Transparency – it must be a good thing, mustn’t it?

Bear with me on this one - we will get round to a serious procurement issue in part 2, and whilst we will start with some government issues, this is not a piece about public procurement!

Transparency has been in the news recently, particularly with the revelations that various UK public sector bodies seem to have acted in self-interest or in some cases just really oddly. Personally, the most disturbing, even more so than the Care Quality Commission "cover up", were the undercover policemen who infiltrated environmental movements (not even serious terrorist cells) and ended up as partners of women involved in the movements, and even fathered children. Rape by the State, as one woman described it, which seemed fairly accurate. An absolute disgrace.

But David Aaronovitch in the Times, (behind their pay-wall unfortunately), as good writers and thinkers do, made me look at this from a different angle. His argument can be summarised as this. Actually, what we are seeing are the dying embers of an old culture as the new world of transparency and openness takes hold. We know more than we ever did about our political masters and the institutions that support them, and this isn't going to reverse itself.

However, Aaronovitch points out a few paradoxes. We think public bodies are behaving worse than in the past, when in effect it is simply that we can now find out what is really going on, which would never have come to light in the past. And therefore although we don't believe things are improving, then they are, precisely because we’re feeling that we don’t have enough openness.  Organisations will have to respond to the new climate or they / or the people who run them - will disappear.

But his final paradox is this - I'm expanding on it somewhat as it seems so important. We would probably assume that we will develop more trust in our institutions as we get more insight and information into their inner workings. But, "trust may not after all be the result of greater transparency and openness" as Aaronovitch puts it.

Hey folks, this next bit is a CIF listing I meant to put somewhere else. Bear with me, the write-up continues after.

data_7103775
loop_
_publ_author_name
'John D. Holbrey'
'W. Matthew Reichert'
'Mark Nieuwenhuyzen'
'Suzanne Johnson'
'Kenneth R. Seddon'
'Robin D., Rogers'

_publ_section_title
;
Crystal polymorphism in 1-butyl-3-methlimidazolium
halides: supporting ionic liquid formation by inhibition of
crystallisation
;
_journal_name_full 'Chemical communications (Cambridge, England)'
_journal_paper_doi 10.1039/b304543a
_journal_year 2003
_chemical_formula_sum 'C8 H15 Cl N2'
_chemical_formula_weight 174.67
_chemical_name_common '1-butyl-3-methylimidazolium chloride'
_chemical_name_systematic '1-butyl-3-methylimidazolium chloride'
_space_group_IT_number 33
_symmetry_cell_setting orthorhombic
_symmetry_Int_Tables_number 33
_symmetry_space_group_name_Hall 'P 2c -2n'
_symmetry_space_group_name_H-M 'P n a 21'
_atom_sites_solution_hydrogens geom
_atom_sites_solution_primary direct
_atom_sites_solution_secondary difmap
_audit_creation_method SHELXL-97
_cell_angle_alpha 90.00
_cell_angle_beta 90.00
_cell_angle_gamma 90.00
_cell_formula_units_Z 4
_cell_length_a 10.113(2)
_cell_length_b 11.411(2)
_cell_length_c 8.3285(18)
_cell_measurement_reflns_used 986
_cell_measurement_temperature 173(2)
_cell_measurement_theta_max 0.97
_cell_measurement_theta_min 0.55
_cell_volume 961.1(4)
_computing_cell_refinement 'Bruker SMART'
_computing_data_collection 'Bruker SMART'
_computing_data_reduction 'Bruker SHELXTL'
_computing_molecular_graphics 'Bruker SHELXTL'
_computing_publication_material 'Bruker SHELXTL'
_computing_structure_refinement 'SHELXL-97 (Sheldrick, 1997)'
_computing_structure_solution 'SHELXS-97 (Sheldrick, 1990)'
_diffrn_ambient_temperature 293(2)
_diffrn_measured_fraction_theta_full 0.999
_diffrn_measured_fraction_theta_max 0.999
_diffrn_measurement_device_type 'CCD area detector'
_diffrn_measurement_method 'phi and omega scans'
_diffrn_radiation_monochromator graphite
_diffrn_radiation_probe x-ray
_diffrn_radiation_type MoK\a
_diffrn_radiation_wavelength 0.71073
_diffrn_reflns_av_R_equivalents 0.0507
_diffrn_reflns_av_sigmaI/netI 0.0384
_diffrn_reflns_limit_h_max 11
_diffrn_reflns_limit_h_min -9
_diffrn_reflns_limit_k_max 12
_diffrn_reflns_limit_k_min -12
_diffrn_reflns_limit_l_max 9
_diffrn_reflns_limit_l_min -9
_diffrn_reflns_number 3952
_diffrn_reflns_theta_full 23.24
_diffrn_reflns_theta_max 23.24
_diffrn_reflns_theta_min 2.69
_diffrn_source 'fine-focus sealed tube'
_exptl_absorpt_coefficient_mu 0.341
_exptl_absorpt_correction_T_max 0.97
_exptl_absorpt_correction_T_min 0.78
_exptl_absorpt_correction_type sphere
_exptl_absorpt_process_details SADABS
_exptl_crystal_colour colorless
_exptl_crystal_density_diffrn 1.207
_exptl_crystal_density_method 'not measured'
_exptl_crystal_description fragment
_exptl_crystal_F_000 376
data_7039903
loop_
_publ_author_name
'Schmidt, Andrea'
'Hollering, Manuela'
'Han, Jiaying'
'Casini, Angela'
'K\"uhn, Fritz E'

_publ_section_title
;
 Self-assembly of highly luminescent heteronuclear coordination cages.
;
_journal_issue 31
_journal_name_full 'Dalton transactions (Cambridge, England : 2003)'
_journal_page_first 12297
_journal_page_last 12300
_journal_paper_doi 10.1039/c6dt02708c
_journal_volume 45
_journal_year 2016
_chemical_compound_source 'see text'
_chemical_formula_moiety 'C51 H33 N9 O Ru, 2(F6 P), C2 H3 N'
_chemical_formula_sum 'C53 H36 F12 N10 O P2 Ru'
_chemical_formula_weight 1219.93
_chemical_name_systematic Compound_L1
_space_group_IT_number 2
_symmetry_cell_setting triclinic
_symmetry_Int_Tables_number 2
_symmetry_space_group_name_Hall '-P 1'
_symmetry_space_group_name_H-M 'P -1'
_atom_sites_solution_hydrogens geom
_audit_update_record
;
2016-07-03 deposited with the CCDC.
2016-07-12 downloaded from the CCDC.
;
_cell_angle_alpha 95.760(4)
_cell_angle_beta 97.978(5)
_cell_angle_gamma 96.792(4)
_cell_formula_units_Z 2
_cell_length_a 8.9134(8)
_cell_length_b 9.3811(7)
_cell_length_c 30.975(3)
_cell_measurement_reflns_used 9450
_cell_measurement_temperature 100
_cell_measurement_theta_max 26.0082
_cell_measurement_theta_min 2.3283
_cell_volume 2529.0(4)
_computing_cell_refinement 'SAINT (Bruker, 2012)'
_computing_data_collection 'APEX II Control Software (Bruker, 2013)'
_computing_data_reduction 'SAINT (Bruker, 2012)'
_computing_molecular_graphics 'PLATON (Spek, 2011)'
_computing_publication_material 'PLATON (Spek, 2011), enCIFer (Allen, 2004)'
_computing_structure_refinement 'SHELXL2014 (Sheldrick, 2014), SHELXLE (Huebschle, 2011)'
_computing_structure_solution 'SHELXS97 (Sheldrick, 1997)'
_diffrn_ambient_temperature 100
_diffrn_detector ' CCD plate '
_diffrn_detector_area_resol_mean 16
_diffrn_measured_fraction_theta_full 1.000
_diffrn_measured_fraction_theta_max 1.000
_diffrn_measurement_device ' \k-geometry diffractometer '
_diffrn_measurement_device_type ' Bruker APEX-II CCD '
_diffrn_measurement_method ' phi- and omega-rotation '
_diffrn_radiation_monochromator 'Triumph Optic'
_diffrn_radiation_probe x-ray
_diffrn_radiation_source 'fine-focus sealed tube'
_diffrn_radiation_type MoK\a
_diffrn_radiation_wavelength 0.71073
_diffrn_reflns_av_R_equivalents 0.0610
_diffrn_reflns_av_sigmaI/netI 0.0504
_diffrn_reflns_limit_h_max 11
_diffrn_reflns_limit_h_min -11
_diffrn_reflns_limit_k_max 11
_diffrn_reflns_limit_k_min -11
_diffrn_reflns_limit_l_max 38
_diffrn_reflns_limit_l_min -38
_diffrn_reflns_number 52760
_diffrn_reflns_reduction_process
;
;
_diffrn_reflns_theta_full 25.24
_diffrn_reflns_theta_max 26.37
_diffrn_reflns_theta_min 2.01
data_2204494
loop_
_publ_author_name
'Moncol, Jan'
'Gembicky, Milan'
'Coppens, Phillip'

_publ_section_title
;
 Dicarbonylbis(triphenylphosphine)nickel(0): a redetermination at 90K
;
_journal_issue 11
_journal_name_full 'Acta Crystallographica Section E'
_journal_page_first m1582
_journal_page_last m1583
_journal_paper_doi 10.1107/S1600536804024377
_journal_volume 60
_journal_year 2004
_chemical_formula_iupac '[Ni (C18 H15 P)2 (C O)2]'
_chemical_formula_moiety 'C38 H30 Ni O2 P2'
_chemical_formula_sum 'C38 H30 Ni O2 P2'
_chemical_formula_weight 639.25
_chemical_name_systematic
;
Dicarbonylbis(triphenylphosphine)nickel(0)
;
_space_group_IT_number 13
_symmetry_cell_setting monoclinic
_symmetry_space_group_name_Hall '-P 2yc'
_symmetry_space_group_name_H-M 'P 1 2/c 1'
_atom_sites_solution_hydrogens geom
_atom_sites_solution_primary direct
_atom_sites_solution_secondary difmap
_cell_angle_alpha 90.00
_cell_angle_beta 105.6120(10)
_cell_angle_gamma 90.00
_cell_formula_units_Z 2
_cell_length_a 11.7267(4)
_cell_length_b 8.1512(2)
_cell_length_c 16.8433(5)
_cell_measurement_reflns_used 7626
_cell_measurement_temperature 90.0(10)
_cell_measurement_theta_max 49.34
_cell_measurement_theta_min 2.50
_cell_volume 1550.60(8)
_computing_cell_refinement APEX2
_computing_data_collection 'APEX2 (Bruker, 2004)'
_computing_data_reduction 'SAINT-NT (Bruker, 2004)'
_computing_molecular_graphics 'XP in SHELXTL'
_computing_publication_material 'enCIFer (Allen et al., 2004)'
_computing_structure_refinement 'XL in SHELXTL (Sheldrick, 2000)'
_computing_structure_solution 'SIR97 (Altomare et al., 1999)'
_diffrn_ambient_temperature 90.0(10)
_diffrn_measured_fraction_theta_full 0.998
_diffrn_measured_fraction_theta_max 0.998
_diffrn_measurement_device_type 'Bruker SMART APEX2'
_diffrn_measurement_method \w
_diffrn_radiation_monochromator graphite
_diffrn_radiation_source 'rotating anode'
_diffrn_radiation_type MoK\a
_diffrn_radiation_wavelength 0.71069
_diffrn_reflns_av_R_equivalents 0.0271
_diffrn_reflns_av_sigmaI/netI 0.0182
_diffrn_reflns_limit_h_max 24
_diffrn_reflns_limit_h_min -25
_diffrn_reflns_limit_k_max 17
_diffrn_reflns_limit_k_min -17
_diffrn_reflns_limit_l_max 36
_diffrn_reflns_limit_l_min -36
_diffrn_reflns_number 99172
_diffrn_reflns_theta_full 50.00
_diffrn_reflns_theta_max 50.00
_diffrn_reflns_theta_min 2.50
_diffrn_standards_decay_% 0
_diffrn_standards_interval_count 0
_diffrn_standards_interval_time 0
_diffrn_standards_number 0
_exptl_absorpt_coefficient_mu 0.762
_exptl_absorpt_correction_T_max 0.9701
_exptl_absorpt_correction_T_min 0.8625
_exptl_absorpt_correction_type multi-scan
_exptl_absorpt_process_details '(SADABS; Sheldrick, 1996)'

What if the more we know about organisations, the less we like, trust or respect them? If we know exactly how our police forces or councils work, will we think more of them or less?  Let's be honest, there are plenty of individuals who we like at first meeting and actually as you get to know them, work with them.. it doesn't always go in the positive direction.

Now the problem he highlights may be simply transitional. Perhaps as organisations respond to the need for transparency, there will be some pain but quickly we will reach a new equilibrium of better behaviour and growing public trust. But, maybe not...

So in part 2 we will (and about blooming time, I hear you say) look at the implications of these phenomena for our procurement and supply chain world.

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  1. Market Dojo:

    This is a very interesting post and an insightful comment – “trust may not after all be the result of greater transparency and openness”.

    We have seen this many times in eSourcing. Traditionally an RFQ was run on a ‘3 bids and a buy’ and was carried out (and in many cases still is) by sending out a RFQ by mail or email. The suppliers then send in the replies and that is the end of the process in a lot of cases with only the winning supplier finding if they had won (well, that was the process at Rolls Royce when I was there but I am sure things have moved on…)

    Anyhow, with eSourcing nowadays and increased transparency, trust is not always immediately forthcoming.

    Indeed we receive comments from new suppliers to eSourcing that they are not keen on the new process. Initially we find this somewhat bemusing as they receive much more feedback then a traditional approach especially if there is an open auction where they can see the lead bids or an RFQ where they can see their rank. However what we find is that only after some time do suppliers genuinely like and trust the process.

    The reason being is that the transparency alone is not enough to generate trust in this process but it only comes after understanding the other benefits such as increased efficiency and more importantly from the interactions with the client when they can see that the process is fair and there to help everyone involved.

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